Job statuses in dbWatch, simply put, depicts how did a certain job in dbWatch execute – was it successful? Did it produce a warning? An alarm? There are three categories of job statuses in dbWatch and here is how everything works: 

 

  • A job status of “success” means that the job ran successfully and can provide some interesting details on your database availability, capacity or performance if instructed to do so (simply right click the job and click Details to observe them in all their glory); 
  • A job status of “warning” means that the job encountered some errors on the way (it might also mean that your database farms or instances are not up to par and can perform better – check the Details section as instructed above to learn more)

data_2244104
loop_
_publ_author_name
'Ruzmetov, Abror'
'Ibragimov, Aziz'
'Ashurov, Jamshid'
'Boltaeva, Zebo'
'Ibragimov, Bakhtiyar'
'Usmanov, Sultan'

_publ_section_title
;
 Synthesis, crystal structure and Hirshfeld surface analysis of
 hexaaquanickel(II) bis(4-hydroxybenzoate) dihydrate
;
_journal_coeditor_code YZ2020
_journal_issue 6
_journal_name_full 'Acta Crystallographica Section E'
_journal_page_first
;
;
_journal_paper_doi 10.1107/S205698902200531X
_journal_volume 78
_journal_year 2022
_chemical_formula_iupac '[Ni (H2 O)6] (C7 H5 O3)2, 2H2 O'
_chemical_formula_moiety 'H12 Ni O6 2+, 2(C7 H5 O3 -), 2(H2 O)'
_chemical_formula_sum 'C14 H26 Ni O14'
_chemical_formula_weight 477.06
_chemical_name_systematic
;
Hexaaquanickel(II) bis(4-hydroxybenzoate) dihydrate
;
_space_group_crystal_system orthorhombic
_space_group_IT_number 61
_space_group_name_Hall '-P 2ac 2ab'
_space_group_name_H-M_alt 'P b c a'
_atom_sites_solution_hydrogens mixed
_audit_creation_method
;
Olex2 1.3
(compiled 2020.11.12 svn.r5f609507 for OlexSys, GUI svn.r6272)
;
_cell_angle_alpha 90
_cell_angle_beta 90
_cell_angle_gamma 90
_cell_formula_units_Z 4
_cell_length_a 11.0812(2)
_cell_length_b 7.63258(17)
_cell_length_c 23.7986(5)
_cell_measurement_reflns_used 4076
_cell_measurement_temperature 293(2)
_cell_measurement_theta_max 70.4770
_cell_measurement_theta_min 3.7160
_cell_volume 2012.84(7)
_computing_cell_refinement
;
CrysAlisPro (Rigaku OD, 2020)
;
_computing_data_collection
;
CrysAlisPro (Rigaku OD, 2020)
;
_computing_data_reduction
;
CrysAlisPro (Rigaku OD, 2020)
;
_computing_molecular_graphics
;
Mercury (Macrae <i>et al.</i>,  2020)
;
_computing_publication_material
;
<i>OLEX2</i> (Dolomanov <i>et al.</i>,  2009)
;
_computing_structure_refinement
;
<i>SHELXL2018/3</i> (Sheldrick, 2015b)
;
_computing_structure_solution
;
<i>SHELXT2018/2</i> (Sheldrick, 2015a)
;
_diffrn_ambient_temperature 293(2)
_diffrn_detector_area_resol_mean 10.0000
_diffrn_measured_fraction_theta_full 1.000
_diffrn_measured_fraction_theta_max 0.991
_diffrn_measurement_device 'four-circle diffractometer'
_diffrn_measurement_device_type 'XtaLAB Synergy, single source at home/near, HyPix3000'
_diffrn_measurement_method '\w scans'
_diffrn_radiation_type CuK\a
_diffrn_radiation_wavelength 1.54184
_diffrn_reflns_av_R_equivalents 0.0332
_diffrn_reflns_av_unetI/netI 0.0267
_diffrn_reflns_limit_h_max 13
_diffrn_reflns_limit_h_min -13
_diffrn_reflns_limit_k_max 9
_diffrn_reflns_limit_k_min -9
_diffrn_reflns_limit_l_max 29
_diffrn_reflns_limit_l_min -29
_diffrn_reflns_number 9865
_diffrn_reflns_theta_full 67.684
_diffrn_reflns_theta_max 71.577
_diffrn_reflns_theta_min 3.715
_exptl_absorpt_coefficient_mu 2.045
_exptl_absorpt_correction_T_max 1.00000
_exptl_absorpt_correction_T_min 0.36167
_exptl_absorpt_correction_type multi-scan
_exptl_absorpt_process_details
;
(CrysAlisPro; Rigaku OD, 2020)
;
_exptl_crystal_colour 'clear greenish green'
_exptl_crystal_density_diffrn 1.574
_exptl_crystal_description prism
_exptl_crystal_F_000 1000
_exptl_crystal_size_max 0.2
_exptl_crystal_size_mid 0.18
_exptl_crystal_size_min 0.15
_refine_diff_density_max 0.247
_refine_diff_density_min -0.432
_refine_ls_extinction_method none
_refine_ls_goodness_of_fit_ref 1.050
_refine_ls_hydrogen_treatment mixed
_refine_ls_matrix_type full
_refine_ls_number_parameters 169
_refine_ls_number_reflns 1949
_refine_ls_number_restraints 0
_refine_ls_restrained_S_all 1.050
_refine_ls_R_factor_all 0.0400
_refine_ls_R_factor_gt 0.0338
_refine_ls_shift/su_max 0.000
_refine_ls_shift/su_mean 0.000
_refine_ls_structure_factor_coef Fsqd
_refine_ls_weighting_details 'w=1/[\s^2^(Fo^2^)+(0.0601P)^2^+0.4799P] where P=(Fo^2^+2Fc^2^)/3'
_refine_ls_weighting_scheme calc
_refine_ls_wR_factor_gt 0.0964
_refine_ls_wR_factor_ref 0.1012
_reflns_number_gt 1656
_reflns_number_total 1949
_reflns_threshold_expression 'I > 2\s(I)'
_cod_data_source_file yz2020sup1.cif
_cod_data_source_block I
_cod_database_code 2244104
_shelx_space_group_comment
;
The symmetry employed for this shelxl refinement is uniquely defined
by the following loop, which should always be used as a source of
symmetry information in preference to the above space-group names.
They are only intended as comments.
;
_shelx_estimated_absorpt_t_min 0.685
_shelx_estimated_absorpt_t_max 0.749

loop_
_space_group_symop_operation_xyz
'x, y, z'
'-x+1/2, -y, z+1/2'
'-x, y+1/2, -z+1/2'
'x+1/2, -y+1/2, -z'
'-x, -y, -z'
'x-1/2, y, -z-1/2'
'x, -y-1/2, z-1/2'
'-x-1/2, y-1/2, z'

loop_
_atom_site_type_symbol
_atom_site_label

• A job status of “alarm” means that something is (probably) terribly wrong – seeing such a job status means that something very bad is happening in your database farms and (or) database instances and needs immediate further attention. If left unresolved, this job can negatively impact your database availability, capacity, or performance. 

 

Statuses and Your Database Instances

In order to check the status of your database jobs with dbWatch, you might first want to check what database instances you are running. To do that, click on the Database Farm icon (that’s the third icon from the top on the left-hand side), then expand per platform in the inventory overview section:

 

That way you will get a nice animated view of what database instances your servers are running! 

With dbWatch, you can also go back to the main page and observe the statuses of your database instances themselves (statuses are not specific to jobs, they can also be applied to database instances  – keep that in mind!